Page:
How much does it really cost to start your own business?

Thinking of launching a start-up from your kitchen table? Let's break down the costs

The number of people starting their own business has hit record new levels. So it might be time to finally take the plunge and get cracking on your genius idea for a new app, or opening that boutique, or patenting that design for a kettle that not only makes your cup of tea for you, but brings it to you in bed. But how much does it really cost to start your own business?

Last year, the number of start-ups launched in the UK increased by 4.6% on the previous year, with 608,100 new businesses being created in 2015. With trend-forecasters predicting that we will all be entrepreneurs in the near future, the way we work is changing. True, you can do a lot with just a laptop and a wi-fi connection, but if you’re really hoping to get a business off the ground, you’ll need to break down the costs.

‘Skills, experience, determination and a willingness to learn are all skills required to start a business,’ says Elsa Caleb, financial advisor at the Start Up Loans Company. Here Caleb talks us through how to fund the launch of your start-up:

Start while you’re employed
If you are able to buy items whilst still employed, do so as this will reduce your subsequent start-up costs considerably.

Lease a car
Leasing a car for business purposes instead of buying a car can save you a lot of money in the long term.

Open a bank account
If you are a Sole Trader, consider having a separate bank account from your current account. If you are starting a business as a Sole Trader and you are considering growing your business within the next 2-4 years, consider setting up a limited company under the same name. When you are ready to switch to becoming a limited company it will be a lot easier than having to re-start with a different name because your business name is no longer available. This goes for domain names too.

If you are setting up a limited company, consider setting up a business account in the name of the business.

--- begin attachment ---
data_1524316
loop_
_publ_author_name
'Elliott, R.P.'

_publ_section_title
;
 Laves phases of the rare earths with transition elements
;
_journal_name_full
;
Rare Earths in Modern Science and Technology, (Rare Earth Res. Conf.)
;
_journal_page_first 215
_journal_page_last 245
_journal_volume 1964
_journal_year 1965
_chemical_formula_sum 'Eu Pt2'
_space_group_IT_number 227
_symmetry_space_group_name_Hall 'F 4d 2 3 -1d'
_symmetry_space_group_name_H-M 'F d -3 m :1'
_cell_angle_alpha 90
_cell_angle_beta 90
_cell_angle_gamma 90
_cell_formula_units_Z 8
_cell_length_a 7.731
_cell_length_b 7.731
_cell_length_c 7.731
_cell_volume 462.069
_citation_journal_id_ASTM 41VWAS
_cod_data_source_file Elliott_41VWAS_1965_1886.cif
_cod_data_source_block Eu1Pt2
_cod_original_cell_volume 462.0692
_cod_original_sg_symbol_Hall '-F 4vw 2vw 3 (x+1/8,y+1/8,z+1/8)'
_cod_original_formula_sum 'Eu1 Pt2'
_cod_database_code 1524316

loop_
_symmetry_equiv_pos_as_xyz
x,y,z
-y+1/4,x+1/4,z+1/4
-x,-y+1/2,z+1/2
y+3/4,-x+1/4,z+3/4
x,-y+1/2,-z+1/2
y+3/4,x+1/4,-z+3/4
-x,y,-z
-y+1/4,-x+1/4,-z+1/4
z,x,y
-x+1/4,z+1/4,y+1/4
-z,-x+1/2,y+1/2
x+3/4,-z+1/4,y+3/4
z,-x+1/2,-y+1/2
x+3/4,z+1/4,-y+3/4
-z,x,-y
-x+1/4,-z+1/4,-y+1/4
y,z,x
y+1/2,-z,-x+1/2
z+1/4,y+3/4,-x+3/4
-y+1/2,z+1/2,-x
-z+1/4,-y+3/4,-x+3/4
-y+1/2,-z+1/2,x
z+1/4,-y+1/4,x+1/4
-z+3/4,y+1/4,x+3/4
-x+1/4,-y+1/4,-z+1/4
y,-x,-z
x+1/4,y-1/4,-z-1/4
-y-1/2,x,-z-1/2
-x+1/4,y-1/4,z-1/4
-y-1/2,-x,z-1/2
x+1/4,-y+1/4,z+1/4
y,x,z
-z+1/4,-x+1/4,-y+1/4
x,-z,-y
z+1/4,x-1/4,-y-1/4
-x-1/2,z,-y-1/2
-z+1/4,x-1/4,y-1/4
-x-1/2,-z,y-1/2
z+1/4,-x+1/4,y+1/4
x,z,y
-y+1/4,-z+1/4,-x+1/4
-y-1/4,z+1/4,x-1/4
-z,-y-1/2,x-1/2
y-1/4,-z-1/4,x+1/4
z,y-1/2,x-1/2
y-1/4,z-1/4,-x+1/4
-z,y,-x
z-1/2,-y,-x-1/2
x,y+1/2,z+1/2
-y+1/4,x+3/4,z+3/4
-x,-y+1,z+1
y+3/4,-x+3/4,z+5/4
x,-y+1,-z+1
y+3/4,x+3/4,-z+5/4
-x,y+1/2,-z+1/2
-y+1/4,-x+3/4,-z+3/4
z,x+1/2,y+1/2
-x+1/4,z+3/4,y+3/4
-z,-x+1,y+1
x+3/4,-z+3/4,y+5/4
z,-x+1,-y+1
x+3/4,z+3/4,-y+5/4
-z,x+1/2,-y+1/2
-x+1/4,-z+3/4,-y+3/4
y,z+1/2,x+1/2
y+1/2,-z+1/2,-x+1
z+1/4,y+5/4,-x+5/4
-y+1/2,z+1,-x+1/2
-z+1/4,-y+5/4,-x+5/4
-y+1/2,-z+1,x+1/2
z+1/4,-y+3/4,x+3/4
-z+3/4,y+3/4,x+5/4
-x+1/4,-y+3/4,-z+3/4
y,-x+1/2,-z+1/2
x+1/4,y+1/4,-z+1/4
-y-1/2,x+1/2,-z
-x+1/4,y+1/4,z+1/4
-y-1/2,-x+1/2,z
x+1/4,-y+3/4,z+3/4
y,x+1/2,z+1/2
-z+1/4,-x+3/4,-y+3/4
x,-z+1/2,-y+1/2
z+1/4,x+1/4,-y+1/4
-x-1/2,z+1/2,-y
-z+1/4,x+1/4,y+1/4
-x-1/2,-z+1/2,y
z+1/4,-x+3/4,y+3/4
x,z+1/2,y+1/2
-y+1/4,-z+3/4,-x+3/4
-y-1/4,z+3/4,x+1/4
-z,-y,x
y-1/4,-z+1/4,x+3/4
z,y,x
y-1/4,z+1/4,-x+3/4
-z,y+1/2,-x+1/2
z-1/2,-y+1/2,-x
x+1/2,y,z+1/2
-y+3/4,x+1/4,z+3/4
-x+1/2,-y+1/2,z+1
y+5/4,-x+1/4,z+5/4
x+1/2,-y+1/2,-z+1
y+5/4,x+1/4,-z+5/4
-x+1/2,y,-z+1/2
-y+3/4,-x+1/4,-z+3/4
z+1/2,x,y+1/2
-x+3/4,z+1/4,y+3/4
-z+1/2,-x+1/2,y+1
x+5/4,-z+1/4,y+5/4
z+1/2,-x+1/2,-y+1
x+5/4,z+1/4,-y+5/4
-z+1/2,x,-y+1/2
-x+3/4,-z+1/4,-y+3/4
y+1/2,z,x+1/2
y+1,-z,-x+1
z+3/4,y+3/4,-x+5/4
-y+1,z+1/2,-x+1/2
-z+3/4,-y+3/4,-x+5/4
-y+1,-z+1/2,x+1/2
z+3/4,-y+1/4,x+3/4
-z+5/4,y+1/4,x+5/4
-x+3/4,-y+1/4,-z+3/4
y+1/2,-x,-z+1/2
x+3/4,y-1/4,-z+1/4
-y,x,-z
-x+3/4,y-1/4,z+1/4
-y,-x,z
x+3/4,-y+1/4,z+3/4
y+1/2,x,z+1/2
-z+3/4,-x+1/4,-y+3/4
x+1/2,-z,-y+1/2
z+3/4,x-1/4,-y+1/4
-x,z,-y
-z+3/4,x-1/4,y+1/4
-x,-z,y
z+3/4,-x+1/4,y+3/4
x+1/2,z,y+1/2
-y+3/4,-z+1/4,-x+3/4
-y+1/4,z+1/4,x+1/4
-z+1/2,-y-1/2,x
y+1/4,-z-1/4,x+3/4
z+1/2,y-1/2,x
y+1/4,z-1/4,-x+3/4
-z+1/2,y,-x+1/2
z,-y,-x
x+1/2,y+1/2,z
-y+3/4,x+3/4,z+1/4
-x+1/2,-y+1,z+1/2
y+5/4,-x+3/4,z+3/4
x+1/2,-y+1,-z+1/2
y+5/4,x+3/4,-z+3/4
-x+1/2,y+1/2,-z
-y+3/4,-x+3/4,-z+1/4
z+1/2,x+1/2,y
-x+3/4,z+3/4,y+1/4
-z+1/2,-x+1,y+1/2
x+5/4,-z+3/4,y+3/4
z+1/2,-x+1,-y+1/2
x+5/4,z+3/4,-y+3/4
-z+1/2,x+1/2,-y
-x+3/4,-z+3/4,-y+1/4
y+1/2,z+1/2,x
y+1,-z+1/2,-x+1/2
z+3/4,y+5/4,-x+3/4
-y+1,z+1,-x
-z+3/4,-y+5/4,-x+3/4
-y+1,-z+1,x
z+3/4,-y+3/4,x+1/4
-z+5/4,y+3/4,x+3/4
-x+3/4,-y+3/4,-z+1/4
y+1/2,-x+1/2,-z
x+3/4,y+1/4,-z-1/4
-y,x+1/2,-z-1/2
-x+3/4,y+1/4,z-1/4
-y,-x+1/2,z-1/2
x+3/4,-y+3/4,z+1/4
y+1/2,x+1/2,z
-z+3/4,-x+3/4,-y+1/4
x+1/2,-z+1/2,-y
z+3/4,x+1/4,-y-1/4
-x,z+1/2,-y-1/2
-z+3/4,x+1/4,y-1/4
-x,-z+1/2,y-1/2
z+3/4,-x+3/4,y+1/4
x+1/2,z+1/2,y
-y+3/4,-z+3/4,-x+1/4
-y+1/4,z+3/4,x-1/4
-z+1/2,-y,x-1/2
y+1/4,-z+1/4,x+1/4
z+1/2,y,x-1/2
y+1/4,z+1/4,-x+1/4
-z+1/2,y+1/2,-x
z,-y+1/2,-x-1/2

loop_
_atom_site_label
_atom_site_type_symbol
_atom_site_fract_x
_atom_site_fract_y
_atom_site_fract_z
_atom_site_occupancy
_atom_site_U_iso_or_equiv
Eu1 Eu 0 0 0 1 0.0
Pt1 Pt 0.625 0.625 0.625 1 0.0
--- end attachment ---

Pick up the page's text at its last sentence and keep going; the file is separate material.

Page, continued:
Top tip: Arrange an overdraft as soon as you open the business account. Where possible, spread your expenditure costs over a 12-month period instead of one-off payments or quarterly, as this helps with cash-flow.

Work from home
1. If you rent your home, you should request permission from your landlord, especially if the type of business that you start is noisy or will increase the number of people visiting the premises
2. Ensure that you have the right type of insurance policies in place
3. Consider dedicating an area or a room (if you have the space) solely for business purposes
4. A portion of your utilities should be assigned to the business, if it is relevant

And now for the figures…

Approximate start-up budget when working from home:

– Personal survival budget (identify your monthly living costs)
£1,000 per month
– Class 2 tax contributions (Class 4 at the end of the first year)
£2.80 per week
– Personal Computer £500
– Mobile phone £20.00 (per month)
– Insurance policies (professional Indemnity, car, home etc.)
£130 per month
– Marketing £250
– Equipment £2,800
– Website £1,500
– Domain names £75
– Professional membership fees (Legal &/or Accountant) £200 – £500
– Professional Body fees £200
– Travel £200 per month

Approximate budget when moving to Business Premises:
– Lease: 9 years (Get-out clause 3 years)
– Deposit: £1,710 (3 months)
– Rent: £6,840 per annum (£570 per month)
– Refurbishments: £6,000
– Equipment: £5,000
– Signage: £2,000
– Marketing: £950
– Stationery: £500

– Hiring staff: National Living Wage adult £7.20 per hour

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